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Jack Rose Tiki Cocktails (Photo: Jack Rose)

Pretend you're on an island with these tropical tipples

From the Mai Tai to the Zombie, no cocktail is able to elicit all the fun summer feels more than one with tiki flair. But while these drinks may not take themselves too seriously, their generous use of booze, orgeat syrup, bitters and spice along with all those juices and coconut make them both layered and dangerously super-sippable.

Take an island getaway without leaving the District at these spots where tropical tipples rule.

Jack Rose Dining Saloon

The new menu for the Adams Morgan whiskey mecca’s sunny rooftop terrace and tiki bar officially launches May 11 and head bartender Benny Hurwitz hints at Caribbean and classic-inspired cocktails this year, including ones with lots of tropical fruit, baking spices and fresh citrus. The seven libations cost $13 each, except on Tiki Thursday from 5-9 p.m., when they are half price.

Bitter Blue Hawaiian mixes Cana Brava Rum with pineapple, coconut cream, lime and Blue CuraƧao that’s infused with gentian root and bitter orange peel to tame its sweetness. “[It] makes this fun classic a bit more palatable and drying on the finish,” Hurwitz says. The Jerk is staff’s take on the Ti Punch, with Hamilton Jamaican Rum--an agricole-style rum with funky and vegetal notes--lime and a house made jerk syrup with thyme, cayenne and cinnamon.


Elevated tiki creations are the jam at this U Street spot owned by D.C. bartender Owen Thomson, who submits that while tiki never fell entirely out of style, it’s currently experiencing a resurgence linked to two factors. “One is a bevy of bartenders like us who greatly enjoy how the style allows us to be quite serious about our drinks while at the same time not forcing that seriousness on guests or the overall mood of the bar itself,” he says. “Secondly, tiki cultures hallmark is escapism, whatever life is like outside the doors, you're somewhere else when you step in... and it sure seems like people need that more and more these days.” At any given time the bar offers sixteen drinks served in tiki mugs and priced $11-$14 (higher for communal drinks served in Volcano Bowls), all of which make use of seasonal produce.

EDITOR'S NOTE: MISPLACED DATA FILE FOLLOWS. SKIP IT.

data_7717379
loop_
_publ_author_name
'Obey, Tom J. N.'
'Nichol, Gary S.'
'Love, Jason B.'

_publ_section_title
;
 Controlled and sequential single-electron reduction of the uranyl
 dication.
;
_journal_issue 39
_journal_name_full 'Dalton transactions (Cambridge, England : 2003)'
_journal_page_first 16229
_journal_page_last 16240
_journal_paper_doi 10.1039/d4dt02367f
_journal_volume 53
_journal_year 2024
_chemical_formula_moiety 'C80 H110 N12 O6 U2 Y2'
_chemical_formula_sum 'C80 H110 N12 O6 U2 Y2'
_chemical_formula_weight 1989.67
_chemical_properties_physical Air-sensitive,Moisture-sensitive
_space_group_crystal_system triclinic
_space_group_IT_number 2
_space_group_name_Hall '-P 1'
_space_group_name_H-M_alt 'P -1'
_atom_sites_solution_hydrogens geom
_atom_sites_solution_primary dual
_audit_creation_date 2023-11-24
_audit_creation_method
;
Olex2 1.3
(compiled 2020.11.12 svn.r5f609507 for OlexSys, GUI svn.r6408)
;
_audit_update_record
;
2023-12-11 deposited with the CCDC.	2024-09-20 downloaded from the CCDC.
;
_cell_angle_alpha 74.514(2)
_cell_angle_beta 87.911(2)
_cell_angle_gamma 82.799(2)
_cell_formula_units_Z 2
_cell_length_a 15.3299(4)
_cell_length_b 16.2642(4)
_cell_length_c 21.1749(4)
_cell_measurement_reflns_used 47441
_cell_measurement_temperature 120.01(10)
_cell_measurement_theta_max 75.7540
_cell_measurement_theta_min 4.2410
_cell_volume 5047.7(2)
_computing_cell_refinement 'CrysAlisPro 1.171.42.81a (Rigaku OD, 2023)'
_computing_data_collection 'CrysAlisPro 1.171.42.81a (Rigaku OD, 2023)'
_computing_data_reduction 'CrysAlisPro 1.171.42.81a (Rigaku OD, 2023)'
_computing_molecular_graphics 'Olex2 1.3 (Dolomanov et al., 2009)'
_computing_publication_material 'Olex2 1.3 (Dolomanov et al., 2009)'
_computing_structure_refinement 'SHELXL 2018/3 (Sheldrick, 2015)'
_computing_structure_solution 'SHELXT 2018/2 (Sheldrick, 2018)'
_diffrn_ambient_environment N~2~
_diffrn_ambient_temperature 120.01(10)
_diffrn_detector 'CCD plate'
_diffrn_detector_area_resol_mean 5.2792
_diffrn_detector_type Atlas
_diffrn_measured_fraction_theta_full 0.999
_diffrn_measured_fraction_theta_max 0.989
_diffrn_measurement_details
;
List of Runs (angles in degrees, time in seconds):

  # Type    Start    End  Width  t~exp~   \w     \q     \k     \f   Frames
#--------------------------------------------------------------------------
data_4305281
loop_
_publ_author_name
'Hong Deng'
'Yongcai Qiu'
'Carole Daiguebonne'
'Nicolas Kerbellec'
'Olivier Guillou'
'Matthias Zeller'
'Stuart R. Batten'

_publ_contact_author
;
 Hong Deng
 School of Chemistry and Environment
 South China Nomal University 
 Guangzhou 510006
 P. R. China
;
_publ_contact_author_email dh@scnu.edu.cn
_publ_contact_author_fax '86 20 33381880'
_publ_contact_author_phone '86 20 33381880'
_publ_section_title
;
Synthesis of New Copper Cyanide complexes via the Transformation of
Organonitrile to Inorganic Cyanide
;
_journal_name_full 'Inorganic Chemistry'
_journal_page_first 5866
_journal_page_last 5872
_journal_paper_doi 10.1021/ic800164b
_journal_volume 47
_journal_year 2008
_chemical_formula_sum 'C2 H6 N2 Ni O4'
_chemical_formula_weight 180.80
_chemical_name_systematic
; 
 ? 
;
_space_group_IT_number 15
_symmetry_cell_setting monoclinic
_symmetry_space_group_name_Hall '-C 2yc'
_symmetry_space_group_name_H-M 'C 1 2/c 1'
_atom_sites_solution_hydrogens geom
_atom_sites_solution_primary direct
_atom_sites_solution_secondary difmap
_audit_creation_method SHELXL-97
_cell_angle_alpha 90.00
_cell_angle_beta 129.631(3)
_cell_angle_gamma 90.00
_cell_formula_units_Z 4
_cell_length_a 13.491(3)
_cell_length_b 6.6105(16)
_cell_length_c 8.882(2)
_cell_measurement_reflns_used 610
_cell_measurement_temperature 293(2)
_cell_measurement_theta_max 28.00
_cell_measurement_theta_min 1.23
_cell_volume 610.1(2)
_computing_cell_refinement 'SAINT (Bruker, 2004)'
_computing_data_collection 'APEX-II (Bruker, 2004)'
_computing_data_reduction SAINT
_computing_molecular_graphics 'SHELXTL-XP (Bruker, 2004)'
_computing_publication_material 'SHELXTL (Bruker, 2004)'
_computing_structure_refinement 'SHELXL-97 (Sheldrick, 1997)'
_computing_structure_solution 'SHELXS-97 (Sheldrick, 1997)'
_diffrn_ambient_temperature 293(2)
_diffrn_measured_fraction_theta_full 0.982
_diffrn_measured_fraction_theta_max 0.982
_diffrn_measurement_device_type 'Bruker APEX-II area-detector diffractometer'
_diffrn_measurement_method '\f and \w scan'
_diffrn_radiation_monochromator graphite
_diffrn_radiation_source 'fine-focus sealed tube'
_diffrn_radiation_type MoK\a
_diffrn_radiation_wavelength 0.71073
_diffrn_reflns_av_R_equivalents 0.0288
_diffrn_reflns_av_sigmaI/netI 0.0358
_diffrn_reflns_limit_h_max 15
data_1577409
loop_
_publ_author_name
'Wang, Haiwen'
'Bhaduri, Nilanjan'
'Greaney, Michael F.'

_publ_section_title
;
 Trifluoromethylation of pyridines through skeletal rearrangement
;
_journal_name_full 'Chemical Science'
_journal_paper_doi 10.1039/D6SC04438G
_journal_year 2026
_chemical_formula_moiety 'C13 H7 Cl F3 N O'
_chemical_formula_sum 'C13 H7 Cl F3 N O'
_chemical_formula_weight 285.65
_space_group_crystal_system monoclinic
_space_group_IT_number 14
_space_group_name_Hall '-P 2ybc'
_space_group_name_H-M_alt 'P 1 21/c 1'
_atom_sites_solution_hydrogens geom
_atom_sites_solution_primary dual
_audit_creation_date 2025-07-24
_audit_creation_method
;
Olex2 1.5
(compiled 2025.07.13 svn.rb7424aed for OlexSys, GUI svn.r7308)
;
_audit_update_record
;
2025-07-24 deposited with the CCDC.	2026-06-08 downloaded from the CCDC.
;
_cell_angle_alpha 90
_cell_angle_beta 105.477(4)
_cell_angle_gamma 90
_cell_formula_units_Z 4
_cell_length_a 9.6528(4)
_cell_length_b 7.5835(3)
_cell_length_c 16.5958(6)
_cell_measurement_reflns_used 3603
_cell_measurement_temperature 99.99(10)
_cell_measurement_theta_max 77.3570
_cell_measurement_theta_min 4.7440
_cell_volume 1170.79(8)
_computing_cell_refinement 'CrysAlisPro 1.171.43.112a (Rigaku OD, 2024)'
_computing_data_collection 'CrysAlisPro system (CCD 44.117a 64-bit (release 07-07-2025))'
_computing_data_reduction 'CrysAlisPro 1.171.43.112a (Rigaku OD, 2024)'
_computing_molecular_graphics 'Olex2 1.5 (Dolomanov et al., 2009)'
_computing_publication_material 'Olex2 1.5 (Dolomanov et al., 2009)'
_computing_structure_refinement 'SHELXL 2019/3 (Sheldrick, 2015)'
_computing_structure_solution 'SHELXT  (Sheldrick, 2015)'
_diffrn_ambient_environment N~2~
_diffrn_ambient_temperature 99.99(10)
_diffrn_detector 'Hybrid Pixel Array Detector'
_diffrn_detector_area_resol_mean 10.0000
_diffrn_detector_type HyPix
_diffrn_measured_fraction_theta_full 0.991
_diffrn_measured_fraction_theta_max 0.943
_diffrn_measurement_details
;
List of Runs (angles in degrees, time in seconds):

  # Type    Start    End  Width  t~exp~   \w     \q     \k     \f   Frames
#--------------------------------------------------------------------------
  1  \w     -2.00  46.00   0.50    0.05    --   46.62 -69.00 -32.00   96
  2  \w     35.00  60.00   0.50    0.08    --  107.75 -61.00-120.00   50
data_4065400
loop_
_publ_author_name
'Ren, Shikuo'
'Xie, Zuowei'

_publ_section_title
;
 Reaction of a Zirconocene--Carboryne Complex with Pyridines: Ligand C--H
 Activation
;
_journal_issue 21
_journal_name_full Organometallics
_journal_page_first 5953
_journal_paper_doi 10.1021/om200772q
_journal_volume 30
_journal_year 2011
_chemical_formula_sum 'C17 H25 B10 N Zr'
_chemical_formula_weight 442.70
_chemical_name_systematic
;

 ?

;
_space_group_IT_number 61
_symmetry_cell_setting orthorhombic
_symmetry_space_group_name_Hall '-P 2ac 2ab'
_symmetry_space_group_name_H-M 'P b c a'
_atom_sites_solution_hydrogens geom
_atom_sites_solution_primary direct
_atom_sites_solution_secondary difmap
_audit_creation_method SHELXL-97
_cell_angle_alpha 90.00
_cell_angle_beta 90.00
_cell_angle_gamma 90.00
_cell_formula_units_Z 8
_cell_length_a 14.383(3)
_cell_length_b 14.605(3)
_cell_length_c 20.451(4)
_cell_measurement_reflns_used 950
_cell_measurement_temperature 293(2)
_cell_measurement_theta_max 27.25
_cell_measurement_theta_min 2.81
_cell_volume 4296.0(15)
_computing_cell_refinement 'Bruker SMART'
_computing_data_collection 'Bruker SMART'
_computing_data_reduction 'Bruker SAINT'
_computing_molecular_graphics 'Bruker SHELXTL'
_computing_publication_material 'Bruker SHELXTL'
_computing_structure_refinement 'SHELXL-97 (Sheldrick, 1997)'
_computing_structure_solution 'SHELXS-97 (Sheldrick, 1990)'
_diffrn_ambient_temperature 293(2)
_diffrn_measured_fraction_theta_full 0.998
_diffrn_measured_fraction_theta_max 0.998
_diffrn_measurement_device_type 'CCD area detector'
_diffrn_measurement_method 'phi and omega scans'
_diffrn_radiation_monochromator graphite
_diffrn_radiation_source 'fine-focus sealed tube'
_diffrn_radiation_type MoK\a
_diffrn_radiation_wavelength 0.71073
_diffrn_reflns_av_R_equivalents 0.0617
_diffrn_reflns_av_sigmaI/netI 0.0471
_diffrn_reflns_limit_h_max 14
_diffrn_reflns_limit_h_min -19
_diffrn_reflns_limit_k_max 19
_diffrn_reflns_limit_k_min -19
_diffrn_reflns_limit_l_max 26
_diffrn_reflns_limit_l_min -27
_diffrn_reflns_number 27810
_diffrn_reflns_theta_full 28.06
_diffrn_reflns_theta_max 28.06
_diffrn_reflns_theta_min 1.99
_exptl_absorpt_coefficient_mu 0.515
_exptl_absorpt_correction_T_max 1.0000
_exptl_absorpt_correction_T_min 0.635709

Look for The Retired Stripper to return soon to the menu, with melon cordial, Reposado Tequila, rhum agricole and Licor 43, and The Truck Bed Funeral, with peach brandy, mezcal, Smith & Cross rum, grapefruit and cinnamon. During Archipelago’s daily happy from 5-7p.m., select drinks are discounted, including the Pina Colada and Ti Punch.

Hula Girl Bar and Grill

Arlington’s ode to our 50th state channels its eight islands through Polynesian drink ingredients such as roasted pineapple puree, Hawaiian sea salt, hibiscus syrup and macadamia nut bitters. “There is no formal definition of tiki, but to me it means rum, rum, rum,” declares owner, chef, shaker of tins and dishwasher Mikala Brennan. “Then tropical juice, spices, layers of flavor and crushed ice--sometimes a funky glass, fire or garnish.” In other words, beverages evocative of exotic islands and sunny times. She is partial to the Mai Tai ($14), with Appleton Rum, ginger liqueur, tiki bitters, pineapple, macadamia nut orgeat, lime and a Gosling’s Black Rum Float; and the Bitter Hawaiian; a bit more left-of-center is the Never Below 75 ($13), with black sesame-infused Bourbon, honey-ponzu and burnt orange.

Throughout the week, Hula Girl does a Hawaiian Happy Hour from 4:30-7 p.m. with drink specials at the bar. During their Friday Get Lei’d promotion, all guests at the bar get a lei, and featured sips include the Blue Hi (with vodka, Blue Curacao, light rum, pineapple, lemon and lime) and the Hula Punch (with rum, coconut rum, guava, passionfruit and pineapple).